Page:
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mathmath333

  • one year ago

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  1. mathmath333
    • one year ago
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    \(\large \color{black}{\begin{align} & \normalsize \text{In how many ways can the letters of the word PERMUTATIONS be arranged if the}\hspace{.33em}\\~\\ & \normalsize \text{ (i) vowels are all together }\hspace{.33em}\\~\\ & \normalsize \text{ (ii) there are always 4 letters between P and S.}\hspace{.33em}\\~\\ \end{align}}\)

  2. rational
    • one year ago
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    How many vowels are there ?

  3. mathmath333
    • one year ago
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    all vowels are there

  4. rational
    • one year ago
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    put them in a bag and call it \(\phi\)

  5. rational
    • one year ago
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    how many ways can arrange the objects \(\{\phi, ~P, ~R, ~M,~T,~T,~N,~S\}\) ?

  6. mathmath333
    • one year ago
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    =(8/2)!

  7. anonymous
    • one year ago
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    12!/(12-5)! for i?

  8. rational
    • one year ago
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    you mean 8!/2 ?

  9. mathmath333
    • one year ago
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    ya this one

  10. rational
    • one year ago
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    Yes, next unpack the bag, how many ways can you arrange 5 vowels ?

  11. mathmath333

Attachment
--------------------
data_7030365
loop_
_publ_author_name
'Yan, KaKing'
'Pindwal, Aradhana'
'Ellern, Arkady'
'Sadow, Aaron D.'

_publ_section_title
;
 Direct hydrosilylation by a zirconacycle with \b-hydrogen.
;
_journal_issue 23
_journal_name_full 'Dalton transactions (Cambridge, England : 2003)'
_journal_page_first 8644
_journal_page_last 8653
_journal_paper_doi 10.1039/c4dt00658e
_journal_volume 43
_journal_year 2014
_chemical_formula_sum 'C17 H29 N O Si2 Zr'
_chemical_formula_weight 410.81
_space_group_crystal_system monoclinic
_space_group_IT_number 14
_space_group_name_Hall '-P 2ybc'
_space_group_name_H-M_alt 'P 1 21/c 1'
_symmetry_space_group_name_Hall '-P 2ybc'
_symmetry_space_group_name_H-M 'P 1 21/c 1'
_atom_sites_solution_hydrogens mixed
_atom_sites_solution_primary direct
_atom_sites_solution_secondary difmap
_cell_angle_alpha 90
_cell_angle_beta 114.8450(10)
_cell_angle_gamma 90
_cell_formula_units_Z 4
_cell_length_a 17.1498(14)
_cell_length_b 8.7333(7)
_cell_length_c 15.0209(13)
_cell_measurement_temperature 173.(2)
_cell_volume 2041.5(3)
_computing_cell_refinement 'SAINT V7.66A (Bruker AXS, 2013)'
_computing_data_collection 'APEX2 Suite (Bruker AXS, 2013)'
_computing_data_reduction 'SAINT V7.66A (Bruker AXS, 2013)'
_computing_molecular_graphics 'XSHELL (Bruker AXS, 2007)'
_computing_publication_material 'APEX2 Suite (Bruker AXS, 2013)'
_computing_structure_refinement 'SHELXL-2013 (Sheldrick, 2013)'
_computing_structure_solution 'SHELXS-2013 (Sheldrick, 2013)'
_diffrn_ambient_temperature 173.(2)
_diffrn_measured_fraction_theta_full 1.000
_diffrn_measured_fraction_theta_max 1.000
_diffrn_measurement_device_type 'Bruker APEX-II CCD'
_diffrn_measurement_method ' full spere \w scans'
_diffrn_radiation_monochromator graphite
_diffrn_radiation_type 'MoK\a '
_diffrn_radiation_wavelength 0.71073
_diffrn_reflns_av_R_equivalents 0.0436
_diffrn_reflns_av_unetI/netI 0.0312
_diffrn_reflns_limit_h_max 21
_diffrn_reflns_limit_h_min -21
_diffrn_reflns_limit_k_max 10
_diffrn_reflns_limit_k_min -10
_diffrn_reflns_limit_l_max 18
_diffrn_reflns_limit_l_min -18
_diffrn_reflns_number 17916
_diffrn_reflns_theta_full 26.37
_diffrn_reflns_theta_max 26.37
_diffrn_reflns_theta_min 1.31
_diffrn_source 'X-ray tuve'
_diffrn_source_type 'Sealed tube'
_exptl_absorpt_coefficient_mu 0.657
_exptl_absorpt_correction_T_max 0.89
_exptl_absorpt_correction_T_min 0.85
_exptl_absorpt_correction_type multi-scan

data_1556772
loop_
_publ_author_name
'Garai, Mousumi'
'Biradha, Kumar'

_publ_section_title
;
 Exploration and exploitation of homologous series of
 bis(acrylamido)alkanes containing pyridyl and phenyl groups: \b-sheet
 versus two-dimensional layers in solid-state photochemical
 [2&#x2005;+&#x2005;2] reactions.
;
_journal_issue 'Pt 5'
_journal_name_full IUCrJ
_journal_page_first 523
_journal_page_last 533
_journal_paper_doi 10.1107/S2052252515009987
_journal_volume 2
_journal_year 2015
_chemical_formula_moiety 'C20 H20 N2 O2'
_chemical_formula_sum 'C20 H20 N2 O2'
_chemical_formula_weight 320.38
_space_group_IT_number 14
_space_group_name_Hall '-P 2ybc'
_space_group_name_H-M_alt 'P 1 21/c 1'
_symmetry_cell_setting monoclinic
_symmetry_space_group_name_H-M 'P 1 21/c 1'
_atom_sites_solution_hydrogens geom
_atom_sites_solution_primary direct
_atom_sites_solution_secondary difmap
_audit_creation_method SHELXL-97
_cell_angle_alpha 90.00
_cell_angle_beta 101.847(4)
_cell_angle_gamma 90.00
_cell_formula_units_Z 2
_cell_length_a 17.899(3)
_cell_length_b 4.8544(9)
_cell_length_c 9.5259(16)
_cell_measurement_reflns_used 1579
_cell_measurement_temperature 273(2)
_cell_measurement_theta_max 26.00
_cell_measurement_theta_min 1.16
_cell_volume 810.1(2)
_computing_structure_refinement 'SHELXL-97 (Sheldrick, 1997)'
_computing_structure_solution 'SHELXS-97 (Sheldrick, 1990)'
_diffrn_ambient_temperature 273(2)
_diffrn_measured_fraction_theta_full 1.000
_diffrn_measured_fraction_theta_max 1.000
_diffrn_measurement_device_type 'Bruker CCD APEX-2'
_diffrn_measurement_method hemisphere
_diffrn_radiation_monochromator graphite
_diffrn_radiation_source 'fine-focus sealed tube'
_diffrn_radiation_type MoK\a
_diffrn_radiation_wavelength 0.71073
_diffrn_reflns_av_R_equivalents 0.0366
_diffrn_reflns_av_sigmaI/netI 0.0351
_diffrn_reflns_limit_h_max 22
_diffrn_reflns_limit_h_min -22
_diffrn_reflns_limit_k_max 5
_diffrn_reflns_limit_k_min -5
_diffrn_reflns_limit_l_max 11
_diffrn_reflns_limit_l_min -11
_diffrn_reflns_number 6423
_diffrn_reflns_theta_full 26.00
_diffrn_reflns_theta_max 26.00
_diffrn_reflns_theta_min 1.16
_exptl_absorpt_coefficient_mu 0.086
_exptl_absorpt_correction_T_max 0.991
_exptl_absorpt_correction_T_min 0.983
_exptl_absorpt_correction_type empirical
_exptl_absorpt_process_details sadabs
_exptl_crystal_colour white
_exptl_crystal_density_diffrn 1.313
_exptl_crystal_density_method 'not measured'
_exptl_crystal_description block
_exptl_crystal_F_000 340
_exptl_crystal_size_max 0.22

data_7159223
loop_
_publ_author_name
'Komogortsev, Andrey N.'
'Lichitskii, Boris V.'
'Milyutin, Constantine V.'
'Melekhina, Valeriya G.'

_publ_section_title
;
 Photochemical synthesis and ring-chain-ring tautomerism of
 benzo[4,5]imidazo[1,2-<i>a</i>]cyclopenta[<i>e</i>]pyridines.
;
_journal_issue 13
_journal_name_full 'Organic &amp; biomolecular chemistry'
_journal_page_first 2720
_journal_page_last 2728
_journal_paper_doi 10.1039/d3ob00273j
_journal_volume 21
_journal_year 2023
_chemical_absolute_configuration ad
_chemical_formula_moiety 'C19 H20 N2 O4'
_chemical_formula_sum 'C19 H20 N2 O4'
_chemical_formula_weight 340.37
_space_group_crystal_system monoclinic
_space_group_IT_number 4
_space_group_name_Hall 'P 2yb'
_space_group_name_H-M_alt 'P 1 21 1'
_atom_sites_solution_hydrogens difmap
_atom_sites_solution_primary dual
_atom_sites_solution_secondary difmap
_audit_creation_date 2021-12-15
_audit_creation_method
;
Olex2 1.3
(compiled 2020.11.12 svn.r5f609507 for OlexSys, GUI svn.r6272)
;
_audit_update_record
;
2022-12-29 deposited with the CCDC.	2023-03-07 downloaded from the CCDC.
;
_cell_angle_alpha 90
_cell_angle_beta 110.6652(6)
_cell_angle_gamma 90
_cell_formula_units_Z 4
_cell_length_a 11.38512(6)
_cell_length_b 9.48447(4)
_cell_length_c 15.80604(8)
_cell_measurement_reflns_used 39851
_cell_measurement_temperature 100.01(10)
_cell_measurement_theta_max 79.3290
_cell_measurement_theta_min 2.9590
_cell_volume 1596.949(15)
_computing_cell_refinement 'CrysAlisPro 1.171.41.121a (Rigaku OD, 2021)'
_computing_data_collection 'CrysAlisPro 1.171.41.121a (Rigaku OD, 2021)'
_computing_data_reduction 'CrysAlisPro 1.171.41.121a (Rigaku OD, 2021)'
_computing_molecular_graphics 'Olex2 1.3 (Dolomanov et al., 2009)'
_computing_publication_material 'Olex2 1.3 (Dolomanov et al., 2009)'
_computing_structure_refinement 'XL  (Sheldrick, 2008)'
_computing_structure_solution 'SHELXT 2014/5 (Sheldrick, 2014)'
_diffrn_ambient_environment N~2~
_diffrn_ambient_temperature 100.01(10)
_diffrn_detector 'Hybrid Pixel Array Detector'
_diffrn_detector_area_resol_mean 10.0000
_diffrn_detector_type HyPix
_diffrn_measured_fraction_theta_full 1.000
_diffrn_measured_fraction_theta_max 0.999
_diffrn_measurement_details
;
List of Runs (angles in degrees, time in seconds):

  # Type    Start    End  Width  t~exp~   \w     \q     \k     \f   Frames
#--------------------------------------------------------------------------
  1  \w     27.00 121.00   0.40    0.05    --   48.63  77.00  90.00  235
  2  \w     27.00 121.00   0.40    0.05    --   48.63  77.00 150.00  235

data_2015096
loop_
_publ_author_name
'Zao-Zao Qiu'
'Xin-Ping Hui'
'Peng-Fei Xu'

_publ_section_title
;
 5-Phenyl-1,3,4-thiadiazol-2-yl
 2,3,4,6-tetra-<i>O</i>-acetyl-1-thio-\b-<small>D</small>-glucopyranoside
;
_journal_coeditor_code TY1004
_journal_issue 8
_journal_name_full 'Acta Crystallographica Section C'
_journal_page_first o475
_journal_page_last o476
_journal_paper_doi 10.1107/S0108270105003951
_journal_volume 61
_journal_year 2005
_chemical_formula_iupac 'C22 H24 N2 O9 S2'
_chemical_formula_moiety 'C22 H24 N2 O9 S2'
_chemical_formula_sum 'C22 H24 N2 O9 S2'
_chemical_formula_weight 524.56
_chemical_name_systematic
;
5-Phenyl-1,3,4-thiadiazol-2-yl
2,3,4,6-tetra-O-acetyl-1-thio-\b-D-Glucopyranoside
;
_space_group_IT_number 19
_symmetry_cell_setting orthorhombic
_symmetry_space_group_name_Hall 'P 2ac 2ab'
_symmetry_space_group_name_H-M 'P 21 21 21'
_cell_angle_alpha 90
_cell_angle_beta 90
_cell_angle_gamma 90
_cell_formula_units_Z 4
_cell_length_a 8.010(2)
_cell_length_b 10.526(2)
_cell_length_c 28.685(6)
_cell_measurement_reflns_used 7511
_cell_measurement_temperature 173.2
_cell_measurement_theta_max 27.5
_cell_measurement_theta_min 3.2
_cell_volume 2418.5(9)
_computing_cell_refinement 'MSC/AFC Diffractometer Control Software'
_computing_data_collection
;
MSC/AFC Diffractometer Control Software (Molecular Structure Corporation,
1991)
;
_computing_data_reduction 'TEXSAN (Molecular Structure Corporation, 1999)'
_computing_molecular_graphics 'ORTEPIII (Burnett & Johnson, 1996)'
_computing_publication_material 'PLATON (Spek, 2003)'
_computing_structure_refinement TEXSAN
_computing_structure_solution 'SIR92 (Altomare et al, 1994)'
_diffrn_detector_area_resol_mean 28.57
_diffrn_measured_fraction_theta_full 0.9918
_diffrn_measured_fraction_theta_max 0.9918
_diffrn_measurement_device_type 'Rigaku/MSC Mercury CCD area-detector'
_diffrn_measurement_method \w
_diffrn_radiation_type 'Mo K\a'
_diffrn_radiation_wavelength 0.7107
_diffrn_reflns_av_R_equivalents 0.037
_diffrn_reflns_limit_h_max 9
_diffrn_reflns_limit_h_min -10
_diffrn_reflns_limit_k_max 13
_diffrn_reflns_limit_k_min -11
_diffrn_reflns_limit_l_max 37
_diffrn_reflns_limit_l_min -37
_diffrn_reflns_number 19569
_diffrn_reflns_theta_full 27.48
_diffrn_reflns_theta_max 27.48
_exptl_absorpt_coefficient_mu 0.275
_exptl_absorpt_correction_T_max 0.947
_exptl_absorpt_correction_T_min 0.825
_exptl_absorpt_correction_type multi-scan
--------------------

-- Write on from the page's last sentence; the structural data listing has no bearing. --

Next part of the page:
• one year ago
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    can vowels be repeated

  12. rational
    • one year ago
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    what letters do you have in the bag ?

  13. mathmath333
    • one year ago
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    aeiou

  14. rational
    • one year ago
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    they all are distinct, how many ways can you arrange them ?

  15. mathmath333
    • one year ago
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    5!

  16. rational
    • one year ago
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    Yes, so the final answer is ?

  17. mathmath333
    • one year ago
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    8!*5!/2

  18. rational
    • one year ago
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    looks good!

  19. mathmath333
    • one year ago
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    ok the next one

  20. ikram002p
    • one year ago
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    separated than the first condition ?

  21. mathmath333
    • one year ago
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    P and S are at distance of 4 places always

  22. rational
    • one year ago
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    First find the number of ways of placing \(P, S\) : |dw:1439069671413:dw|

  23. mathmath333
    • one year ago
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    12*11

  24. rational
    • one year ago
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    nope, try again